Searching over 5,500,000 cases.


searching
Buy This Entire Record For $7.95

Download the entire decision to receive the complete text, official citation,
docket number, dissents and concurrences, and footnotes for this case.

Learn more about what you receive with purchase of this case.

Artis v. Nancy

United States District Court, D. Connecticut

December 15, 2016

TROY ARTIS, Plaintiff,
v.
MS. NANCY, et al., Defendants.

          INITIAL REVIEW ORDER

          Stefan R. Underhill United States District Judge

         Troy Artis is incarcerated at MacDougall Correctional Institution (“MacDougall”). He has filed a civil rights action, pro se, naming Ms. Nancy, Mr. Rodriguez, Ms. Lightner, Ms. Heidi Green, Mr. Pillai and Mr. Rosenberg as defendants. For the reasons set forth below, the complaint is dismissed.

         Under section 1915A of Title 28 of the United States Code, I must review prisoner civil complaints and dismiss any portion of the complaint that is frivolous or malicious, that fails to state a claim upon which relief may be granted, or that seeks monetary relief from a defendant who is immune from such relief. 28 U.S.C. § 1915A. Rule 8 of the Federal Rules of Civil Procedure requires that a complaint contain “a short and plain statement of the claim showing that the pleader is entitled to relief.” Fed.R.Civ.P. 8(a)(2).

         Although detailed allegations are not required, the complaint must include sufficient facts to afford the defendants fair notice of the claims and the grounds upon which they are based and to demonstrate a right to relief. Bell Atlantic v. Twombly, 550 U.S. 544, 555-56 (2007). Conclusory allegations are not sufficient. Ashcroft v. Iqbal, 556 U.S. 662, 678 (2009). The plaintiff must plead “enough facts to state a claim to relief that is plausible on its face.” Twombly, 550 U.S. at 570. Nevertheless, it is well-established that “[p]ro se complaints ‘must be construed liberally and interpreted to raise the strongest arguments that they suggest.'” Sykes v. Bank of Am., 723 F.3d 399, 403 (2d Cir. 2013) (quoting Triestman v. Fed. Bureau of Prisons, 470 F.3d 471, 474 (2d Cir. 2006)); see also Tracy v. Freshwater, 623 F.3d 90, 101-02 (2d Cir. 2010) (discussing special rules of solicitude for pro se litigants).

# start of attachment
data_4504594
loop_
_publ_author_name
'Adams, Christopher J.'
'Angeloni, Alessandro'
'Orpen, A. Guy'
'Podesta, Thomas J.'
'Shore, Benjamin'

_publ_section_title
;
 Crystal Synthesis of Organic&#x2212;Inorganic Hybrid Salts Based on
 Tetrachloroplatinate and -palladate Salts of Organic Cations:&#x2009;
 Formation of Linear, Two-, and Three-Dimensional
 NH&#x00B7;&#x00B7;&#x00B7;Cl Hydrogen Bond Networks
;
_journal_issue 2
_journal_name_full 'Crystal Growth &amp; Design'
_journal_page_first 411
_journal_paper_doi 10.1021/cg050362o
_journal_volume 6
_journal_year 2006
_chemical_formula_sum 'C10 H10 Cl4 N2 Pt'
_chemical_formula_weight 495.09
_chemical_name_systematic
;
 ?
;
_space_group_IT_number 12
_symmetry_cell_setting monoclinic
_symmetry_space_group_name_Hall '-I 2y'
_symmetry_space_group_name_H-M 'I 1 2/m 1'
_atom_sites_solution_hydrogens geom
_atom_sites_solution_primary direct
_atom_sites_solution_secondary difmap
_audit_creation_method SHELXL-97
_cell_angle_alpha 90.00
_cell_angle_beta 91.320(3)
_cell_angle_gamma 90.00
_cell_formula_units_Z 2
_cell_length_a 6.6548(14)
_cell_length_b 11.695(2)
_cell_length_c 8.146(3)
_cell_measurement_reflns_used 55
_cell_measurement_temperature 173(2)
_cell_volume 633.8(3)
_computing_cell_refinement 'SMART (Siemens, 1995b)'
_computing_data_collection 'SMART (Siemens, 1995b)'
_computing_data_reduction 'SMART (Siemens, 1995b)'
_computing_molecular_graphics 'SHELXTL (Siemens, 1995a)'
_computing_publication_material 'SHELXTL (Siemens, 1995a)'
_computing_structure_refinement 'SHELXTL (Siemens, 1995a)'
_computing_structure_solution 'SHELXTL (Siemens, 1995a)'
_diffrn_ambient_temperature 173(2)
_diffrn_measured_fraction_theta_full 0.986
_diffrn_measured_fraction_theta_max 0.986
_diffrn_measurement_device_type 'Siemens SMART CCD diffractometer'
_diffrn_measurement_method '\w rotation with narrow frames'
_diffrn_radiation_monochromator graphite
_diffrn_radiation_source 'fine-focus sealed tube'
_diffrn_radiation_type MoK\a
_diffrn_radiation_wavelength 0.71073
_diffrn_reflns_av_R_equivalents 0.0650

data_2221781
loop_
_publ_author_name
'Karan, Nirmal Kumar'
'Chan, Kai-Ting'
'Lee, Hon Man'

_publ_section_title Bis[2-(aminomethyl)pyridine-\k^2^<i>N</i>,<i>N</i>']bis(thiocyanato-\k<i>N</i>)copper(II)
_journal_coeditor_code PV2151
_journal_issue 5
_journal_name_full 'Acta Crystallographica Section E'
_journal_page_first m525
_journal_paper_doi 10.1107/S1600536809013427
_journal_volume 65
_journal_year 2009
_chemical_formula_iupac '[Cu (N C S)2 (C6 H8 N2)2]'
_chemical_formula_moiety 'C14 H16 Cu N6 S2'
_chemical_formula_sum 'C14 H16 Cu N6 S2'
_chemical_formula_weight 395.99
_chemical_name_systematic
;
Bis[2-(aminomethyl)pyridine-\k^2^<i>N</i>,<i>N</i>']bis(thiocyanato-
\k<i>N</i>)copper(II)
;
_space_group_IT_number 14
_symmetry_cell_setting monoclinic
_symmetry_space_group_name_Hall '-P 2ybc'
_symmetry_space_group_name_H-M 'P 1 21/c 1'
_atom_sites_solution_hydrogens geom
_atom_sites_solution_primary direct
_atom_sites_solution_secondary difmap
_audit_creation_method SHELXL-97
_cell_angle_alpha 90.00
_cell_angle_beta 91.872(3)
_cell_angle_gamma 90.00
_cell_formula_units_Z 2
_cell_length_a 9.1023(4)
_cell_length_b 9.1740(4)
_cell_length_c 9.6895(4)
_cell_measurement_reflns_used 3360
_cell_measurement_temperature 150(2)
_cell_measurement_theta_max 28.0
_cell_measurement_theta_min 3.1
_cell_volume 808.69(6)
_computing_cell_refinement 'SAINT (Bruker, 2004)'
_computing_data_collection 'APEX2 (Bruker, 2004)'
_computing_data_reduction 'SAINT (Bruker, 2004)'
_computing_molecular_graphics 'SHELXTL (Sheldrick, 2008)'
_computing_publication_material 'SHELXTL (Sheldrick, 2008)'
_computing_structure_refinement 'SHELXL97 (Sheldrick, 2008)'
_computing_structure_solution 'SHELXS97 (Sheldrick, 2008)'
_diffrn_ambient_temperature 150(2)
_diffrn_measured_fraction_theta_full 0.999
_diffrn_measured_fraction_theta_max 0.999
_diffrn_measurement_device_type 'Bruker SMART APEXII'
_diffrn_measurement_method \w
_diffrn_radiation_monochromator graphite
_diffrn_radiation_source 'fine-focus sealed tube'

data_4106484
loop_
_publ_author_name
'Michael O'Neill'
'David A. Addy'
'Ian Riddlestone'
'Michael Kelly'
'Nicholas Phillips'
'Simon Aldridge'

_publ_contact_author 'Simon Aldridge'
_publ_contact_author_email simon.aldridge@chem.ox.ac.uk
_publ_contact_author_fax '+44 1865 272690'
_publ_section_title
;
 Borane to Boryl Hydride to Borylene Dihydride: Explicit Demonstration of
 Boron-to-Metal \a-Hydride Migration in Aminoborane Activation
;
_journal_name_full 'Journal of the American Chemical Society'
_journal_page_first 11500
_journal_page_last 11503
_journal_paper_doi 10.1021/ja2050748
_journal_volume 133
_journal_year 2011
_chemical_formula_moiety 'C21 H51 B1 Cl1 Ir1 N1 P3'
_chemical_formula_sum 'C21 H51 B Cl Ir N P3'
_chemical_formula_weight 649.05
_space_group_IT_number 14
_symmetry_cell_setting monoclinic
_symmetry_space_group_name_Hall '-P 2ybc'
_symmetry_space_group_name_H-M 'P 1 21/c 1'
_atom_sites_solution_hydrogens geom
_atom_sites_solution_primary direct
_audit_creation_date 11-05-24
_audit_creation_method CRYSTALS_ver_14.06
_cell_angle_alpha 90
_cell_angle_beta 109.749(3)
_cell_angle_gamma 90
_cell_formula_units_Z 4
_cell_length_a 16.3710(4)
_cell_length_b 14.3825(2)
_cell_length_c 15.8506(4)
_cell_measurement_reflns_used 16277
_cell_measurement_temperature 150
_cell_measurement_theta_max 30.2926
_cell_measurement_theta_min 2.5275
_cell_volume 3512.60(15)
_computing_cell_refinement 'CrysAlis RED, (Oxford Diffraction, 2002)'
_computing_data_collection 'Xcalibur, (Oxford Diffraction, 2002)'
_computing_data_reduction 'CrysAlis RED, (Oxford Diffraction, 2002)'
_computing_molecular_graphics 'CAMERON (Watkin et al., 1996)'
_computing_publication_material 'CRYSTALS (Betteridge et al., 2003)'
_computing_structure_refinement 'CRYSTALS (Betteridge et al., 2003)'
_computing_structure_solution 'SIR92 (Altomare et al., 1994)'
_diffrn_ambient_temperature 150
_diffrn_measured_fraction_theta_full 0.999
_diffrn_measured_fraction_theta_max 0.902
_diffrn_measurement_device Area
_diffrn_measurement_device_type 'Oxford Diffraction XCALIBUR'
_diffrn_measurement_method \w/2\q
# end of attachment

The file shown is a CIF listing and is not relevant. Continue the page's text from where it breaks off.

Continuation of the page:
Artis alleges that, on April 11, 2016, he received a notification of test results from a nurse at Enfield Correctional Institution. On July 7, 2016, he sought treatment in the Enfield medical unit for a tingling sensation in his left arm, elbow and upper shoulder due to inflammation caused by shoulder injury.

         Prison officials transferred Artis to MacDougall at some point on July 7, 2016. After his arrival at MacDougall, he sent a written request to Ms. Green to find out why he had been transferred to MacDougall. On July 8, 2016, the plaintiff filed a health service review seeking treatment for shoulder pain. A medical provider denied his request for treatment.

         On July 11, 2016, prison officials at MacDougall posted a notice regarding the side effects of nonsteroidal, anti-inflammatory drugs. Artis sent a “Legal Notice of Suit” to Ms. Lightner, but she did not respond to the notice. On July 27, 2016, Artis filed a request for health service seeking treatment for his shoulder pain.

         On August 4, 2016, Artis sought treatment for side effects of Naproxen, a medication that a medical provider had prescribed for him. On August 11, 2016, Artis sent a “Legal Affidavit” Ms. Lightner regarding a violation of Administrative Directive 8.1, Scope of Health Service Care.

         The plaintiff filed grievances on July 8, 2016, and July 28, 2016, seeking medical treatment. He did not receive responses to the grievances. On August 25, 2016, he filed an appeal seeking written responses to the grievances. A copy of the appeal is attached to the complaint. Although Artis makes reference to various exhibits, no other exhibits are attached to the complaint.

         I. Official Capacity Claims

         For relief, Artis requests compensatory and punitive damages. To the extent that Artis seeks damages from the defendants in their official capacities, the claims are barred by the Eleventh Amendment. See Kentucky v. Graham, 473 U.S. 159 (1985); Quern v. Jordan, 440 U.S. 332, 342 (1979). Those claims are dismissed pursuant to 28 U.S.C. § 1915A(b)(2).

         II. Defendants Nancy, Rodriguez, Pillai and Rosenberg

         Artis identifies Ms. Nancy as the Medical Records Secretary at Enfield, and Mr. Rodriguez as the Deputy Warden of Operations and Medical at Enfield. Mr. Pillai is identified as a physician at MacDougall, and Mr. Rosenberg is identified as a nurse at Enfield. Artis lists those defendants in the description of the parties on page two of the complaint, but does not otherwise mention them in the body of the complaint.

         Artis has not asserted facts to suggest that any of those defendants was deliberately indifferent to his medical needs or otherwise violated his federally or constitutionally protected rights. All claims against defendants Nancy, Rodriguez, Pillai and ...


Buy This Entire Record For $7.95

Download the entire decision to receive the complete text, official citation,
docket number, dissents and concurrences, and footnotes for this case.

Learn more about what you receive with purchase of this case.